Does boredom drive depression?

Today I found myself pondering this very question.

Does boredom drive depression?

What follows is by no means a scientific article or designed to answer the question in any definitive way, I am merely putting my thoughts into words.

How does one find excitement in the mundane? How can I get excited about my future? How is it that I can help other people become energized and take control of their own lives when my life seemed unbearable a year ago? Asking the questions made me think deeply about my life.

The truth is, I am not bored with my life. Since I stopped working almost a year ago, I have not been bored. Sure, at times I might find myself wondering what to do in the moment, but I can assure you that those moments are very brief and extremely few and far between.

How though do people who work normal day jobs that they do not find satisfying, other than for the paycheck at the end of the month manage to bring a level of excitement into their daily lives?

I recall working and my one of my main experiences of work was the constant level of stress. I traded my days of stress for days of excitement. I traded a secure income for the opportunity to live life on my own terms. How could I explain the difference between excitement and stress I wondered?

On a physiological level can our bodies distinguish between stress and excitement? I guess a quick Google search will tell me the answer, but I am not looking for scientific answers, I am looking for answers within. Answers that are possibly unique to my own experience and have no bearing on the cold hard facts put together by the smart people in white lab coats.

Can our bodies distinguish between stress and excitement? If not, then we are stressed are we simply fooling our bodies into thinking we are excited? Stress triggers adrenaline, the same hormone that floods our system when we get excited. The adrenaline hit feels good, it is addictive, like our morning caffeine fix.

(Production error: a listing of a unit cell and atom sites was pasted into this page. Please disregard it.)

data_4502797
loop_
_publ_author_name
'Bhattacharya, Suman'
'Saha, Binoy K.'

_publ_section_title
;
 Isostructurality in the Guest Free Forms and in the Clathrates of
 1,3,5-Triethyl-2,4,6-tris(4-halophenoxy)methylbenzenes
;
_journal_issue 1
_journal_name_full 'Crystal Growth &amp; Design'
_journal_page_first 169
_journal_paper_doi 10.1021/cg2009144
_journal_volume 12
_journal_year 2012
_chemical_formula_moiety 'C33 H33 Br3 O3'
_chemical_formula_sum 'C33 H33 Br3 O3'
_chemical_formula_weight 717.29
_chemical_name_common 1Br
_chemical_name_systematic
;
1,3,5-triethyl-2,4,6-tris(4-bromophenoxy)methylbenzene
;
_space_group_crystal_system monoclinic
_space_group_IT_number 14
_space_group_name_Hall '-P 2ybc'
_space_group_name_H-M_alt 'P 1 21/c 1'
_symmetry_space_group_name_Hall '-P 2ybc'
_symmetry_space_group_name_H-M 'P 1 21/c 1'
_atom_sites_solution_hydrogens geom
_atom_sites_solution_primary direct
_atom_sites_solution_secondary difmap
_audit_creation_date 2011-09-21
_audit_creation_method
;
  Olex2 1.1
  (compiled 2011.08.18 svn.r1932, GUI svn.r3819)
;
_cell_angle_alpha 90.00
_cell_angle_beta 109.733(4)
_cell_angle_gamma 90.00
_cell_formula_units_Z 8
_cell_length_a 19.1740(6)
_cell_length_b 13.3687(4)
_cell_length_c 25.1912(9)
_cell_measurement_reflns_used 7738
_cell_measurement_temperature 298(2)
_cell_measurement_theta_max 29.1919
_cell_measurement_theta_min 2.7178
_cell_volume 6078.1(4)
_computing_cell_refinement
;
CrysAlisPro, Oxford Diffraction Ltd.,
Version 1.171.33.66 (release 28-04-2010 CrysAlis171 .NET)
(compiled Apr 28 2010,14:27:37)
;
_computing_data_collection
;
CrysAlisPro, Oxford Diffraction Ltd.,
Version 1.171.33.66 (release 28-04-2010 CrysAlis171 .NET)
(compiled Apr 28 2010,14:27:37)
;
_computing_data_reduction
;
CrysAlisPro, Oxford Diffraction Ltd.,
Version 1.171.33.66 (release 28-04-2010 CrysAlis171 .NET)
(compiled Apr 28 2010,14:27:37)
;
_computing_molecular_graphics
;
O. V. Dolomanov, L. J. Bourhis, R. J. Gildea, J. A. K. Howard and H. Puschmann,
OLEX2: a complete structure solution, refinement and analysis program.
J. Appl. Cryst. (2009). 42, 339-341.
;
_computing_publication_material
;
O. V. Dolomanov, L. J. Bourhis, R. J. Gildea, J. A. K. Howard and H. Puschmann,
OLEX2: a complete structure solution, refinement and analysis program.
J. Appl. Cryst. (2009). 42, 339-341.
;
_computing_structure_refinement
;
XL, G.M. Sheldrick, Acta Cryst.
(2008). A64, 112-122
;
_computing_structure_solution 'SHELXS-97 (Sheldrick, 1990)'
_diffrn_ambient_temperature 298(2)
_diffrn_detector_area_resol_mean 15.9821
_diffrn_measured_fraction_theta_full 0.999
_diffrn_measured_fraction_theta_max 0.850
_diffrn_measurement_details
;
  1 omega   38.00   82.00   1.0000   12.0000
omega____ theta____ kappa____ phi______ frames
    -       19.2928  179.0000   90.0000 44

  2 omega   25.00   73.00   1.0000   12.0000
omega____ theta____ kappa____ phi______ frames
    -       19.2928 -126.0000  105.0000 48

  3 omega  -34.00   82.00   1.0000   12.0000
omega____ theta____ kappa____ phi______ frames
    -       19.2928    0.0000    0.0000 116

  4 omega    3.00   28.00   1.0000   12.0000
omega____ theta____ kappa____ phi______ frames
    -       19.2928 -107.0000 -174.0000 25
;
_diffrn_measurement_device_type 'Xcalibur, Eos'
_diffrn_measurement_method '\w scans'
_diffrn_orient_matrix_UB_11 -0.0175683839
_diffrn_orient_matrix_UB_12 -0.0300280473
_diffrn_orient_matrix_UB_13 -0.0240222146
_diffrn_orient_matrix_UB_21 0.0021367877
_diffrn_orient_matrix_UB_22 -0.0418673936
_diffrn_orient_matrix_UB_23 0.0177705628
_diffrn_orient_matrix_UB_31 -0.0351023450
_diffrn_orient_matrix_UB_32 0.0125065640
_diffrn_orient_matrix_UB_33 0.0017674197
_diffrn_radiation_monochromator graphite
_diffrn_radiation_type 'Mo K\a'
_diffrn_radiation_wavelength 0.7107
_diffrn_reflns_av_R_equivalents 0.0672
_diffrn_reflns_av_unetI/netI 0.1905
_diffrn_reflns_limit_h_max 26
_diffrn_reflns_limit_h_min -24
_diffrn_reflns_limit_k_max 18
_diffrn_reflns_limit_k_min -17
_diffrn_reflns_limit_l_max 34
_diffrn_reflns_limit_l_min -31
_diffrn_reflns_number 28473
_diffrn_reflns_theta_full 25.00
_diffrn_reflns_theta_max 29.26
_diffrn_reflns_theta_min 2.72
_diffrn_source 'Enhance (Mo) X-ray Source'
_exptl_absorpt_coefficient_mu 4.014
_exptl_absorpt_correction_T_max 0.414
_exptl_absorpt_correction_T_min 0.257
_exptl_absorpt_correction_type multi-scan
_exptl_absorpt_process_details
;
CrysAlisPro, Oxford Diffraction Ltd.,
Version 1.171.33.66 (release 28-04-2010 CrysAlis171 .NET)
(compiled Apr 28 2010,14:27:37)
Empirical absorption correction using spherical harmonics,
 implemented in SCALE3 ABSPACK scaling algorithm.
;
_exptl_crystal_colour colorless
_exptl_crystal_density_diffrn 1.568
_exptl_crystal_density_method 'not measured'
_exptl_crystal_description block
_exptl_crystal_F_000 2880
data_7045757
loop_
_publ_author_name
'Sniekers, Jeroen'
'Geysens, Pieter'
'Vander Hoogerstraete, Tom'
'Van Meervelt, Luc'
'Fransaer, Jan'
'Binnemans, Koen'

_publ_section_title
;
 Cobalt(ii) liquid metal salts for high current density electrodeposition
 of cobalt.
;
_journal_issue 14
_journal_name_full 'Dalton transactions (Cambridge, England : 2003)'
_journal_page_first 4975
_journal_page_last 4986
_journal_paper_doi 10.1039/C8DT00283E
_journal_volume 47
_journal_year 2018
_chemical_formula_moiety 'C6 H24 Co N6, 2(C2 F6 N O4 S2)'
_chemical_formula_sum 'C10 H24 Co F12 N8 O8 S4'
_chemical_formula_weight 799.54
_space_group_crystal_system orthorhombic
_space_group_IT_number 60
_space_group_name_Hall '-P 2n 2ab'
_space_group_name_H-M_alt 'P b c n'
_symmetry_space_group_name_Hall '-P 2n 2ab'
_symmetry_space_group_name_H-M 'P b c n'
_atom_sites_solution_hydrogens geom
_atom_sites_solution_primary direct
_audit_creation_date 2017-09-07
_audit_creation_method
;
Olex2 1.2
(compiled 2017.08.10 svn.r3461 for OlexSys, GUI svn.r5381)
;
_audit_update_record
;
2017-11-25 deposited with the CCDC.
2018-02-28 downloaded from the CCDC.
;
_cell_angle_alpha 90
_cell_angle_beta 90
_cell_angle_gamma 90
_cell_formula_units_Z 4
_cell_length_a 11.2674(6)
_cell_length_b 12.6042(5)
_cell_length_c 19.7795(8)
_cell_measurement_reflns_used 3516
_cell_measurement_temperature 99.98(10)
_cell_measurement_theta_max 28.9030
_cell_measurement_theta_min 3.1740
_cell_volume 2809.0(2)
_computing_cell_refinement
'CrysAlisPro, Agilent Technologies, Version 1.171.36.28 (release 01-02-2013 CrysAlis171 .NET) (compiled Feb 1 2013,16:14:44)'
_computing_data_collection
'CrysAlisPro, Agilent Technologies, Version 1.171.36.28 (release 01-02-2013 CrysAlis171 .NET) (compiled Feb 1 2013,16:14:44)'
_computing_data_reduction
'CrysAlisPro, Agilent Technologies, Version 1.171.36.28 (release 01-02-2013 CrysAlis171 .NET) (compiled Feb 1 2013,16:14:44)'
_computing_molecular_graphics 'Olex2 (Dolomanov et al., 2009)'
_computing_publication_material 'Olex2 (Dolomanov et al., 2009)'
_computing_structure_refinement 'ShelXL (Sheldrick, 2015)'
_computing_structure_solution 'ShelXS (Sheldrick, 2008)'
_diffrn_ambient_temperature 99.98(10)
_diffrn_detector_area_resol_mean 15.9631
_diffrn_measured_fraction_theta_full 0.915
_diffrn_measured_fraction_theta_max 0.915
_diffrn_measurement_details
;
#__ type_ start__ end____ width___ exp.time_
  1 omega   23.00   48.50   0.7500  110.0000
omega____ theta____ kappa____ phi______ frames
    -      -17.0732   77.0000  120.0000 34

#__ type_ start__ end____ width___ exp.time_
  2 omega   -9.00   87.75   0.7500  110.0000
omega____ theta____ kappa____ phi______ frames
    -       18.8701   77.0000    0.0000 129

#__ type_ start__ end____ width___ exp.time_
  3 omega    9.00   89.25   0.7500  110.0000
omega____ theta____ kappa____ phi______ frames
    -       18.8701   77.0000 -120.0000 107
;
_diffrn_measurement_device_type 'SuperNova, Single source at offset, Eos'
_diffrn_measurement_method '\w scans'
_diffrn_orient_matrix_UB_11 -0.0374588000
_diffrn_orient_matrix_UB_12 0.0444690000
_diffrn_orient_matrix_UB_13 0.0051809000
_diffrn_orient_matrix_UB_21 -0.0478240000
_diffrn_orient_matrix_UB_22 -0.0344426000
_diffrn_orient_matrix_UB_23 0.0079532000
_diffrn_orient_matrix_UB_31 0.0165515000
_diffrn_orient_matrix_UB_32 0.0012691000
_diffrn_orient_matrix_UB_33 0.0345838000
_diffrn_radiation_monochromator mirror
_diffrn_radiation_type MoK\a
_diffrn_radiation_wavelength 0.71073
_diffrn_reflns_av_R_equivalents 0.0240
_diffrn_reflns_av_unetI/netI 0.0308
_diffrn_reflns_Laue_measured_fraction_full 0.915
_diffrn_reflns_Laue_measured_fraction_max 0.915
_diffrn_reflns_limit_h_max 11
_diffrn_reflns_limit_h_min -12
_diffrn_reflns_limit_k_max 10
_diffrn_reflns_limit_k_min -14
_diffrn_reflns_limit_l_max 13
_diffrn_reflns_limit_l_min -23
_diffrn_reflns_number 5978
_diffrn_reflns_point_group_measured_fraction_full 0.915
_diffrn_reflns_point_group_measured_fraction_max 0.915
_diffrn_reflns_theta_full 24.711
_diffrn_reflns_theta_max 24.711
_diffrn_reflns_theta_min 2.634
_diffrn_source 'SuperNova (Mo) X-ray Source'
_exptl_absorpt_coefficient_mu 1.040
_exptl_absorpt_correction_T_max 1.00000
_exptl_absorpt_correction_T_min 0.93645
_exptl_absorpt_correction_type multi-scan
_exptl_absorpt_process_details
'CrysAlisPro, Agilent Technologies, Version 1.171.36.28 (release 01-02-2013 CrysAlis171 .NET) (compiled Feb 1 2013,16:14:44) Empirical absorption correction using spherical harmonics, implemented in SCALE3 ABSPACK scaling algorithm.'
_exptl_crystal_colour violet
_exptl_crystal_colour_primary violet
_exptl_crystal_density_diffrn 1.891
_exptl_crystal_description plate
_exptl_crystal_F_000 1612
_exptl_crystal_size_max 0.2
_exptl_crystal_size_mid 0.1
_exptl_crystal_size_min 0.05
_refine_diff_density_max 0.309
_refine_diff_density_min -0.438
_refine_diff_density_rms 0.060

It is hard to get excited about following the exact same routine day after day, for years at a time waiting for that elusive retirement day to arrive. Wake up at 05:30 am; shower; get dressed; eat something for breakfast if you up to it; hit the road and sit in the gridlocked traffic or queue up for the bus or train; Get into the office; check your email; small talk; see what is on the schedule for today. Check the clock, 5 minutes have passed. Sneak a quick look at social media; wish you were on holiday like the people on Instagram; focus; there is an insurmountable pile of work that you need to get through today. Today is the day that you will get on top of everything. Where to start; do you finish the work that you could not get to yesterday or should you leave that for when you get a gap later during the day. There is never a gap, you know this. Where does one start? Check the email, see if there is anything urgent. The phones rings, you answer. Of course, right away Sir you hear yourself answering to the voice on the other side. Scribble a note and stick it to your monitor. You wish you had more time in the day to get everything done. You glance back up at the clock, it has barely moved. Damn it, this day is taking forever. Let me get to work, I cannot wait to get home and just relax and leave this work behind me. I need a break. Come on man, focus, there is so much to do, where did I put that note now…..